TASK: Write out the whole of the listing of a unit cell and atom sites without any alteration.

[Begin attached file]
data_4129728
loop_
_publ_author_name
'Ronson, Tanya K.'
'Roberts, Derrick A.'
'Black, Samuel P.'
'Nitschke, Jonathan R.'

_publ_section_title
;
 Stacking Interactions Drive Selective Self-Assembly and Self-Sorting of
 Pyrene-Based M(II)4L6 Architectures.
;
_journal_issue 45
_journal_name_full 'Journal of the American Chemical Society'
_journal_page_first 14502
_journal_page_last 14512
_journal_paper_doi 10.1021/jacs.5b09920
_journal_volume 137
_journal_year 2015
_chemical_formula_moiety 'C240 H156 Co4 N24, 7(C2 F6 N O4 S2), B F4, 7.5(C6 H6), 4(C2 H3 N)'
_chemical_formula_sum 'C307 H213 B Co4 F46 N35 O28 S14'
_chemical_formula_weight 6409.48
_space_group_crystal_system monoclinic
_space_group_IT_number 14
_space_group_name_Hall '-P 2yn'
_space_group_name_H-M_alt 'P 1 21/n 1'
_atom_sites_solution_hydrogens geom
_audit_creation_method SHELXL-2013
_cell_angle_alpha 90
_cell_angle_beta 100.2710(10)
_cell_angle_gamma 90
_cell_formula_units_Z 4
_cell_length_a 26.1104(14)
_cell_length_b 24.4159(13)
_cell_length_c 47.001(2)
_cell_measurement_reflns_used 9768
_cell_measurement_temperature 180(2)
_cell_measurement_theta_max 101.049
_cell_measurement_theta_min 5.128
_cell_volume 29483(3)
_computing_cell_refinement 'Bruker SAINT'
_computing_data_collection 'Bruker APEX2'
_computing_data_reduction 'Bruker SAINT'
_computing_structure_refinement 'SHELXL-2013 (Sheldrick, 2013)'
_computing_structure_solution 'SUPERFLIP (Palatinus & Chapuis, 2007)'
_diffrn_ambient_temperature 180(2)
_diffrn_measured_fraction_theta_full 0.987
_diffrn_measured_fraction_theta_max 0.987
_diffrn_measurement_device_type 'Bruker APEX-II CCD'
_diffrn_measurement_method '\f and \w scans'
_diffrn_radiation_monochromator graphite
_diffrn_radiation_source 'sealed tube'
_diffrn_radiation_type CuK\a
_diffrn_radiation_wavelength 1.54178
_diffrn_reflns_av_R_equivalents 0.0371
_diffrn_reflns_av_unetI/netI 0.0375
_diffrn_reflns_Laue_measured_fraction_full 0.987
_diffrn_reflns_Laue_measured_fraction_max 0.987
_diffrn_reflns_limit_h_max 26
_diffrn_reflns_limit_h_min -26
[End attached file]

data_4129728
loop_
_publ_author_name
'Ronson, Tanya K.'
'Roberts, Derrick A.'
'Black, Samuel P.'
'Nitschke, Jonathan R.'

_publ_section_title
;
 Stacking Interactions Drive Selective Self-Assembly and Self-Sorting of
 Pyrene-Based M(II)4L6 Architectures.
;
_journal_issue 45
_journal_name_full 'Journal of the American Chemical Society'
_journal_page_first 14502
_journal_page_last 14512
_journal_paper_doi 10.1021/jacs.5b09920
_journal_volume 137
_journal_year 2015
_chemical_formula_moiety 'C240 H156 Co4 N24, 7(C2 F6 N O4 S2), B F4, 7.5(C6 H6), 4(C2 H3 N)'
_chemical_formula_sum 'C307 H213 B Co4 F46 N35 O28 S14'
_chemical_formula_weight 6409.48
_space_group_crystal_system monoclinic
_space_group_IT_number 14
_space_group_name_Hall '-P 2yn'
_space_group_name_H-M_alt 'P 1 21/n 1'
_atom_sites_solution_hydrogens geom
_audit_creation_method SHELXL-2013
_cell_angle_alpha 90
_cell_angle_beta 100.2710(10)
_cell_angle_gamma 90
_cell_formula_units_Z 4
_cell_length_a 26.1104(14)
_cell_length_b 24.4159(13)
_cell_length_c 47.001(2)
_cell_measurement_reflns_used 9768
_cell_measurement_temperature 180(2)
_cell_measurement_theta_max 101.049
_cell_measurement_theta_min 5.128
_cell_volume 29483(3)
_computing_cell_refinement 'Bruker SAINT'
_computing_data_collection 'Bruker APEX2'
_computing_data_reduction 'Bruker SAINT'
_computing_structure_refinement 'SHELXL-2013 (Sheldrick, 2013)'
_computing_structure_solution 'SUPERFLIP (Palatinus & Chapuis, 2007)'
_diffrn_ambient_temperature 180(2)
_diffrn_measured_fraction_theta_full 0.987
_diffrn_measured_fraction_theta_max 0.987
_diffrn_measurement_device_type 'Bruker APEX-II CCD'
_diffrn_measurement_method '\f and \w scans'
_diffrn_radiation_monochromator graphite
_diffrn_radiation_source 'sealed tube'
_diffrn_radiation_type CuK\a
_diffrn_radiation_wavelength 1.54178
_diffrn_reflns_av_R_equivalents 0.0371
_diffrn_reflns_av_unetI/netI 0.0375
_diffrn_reflns_Laue_measured_fraction_full 0.987
_diffrn_reflns_Laue_measured_fraction_max 0.987
_diffrn_reflns_limit_h_max 26
_diffrn_reflns_limit_h_min -26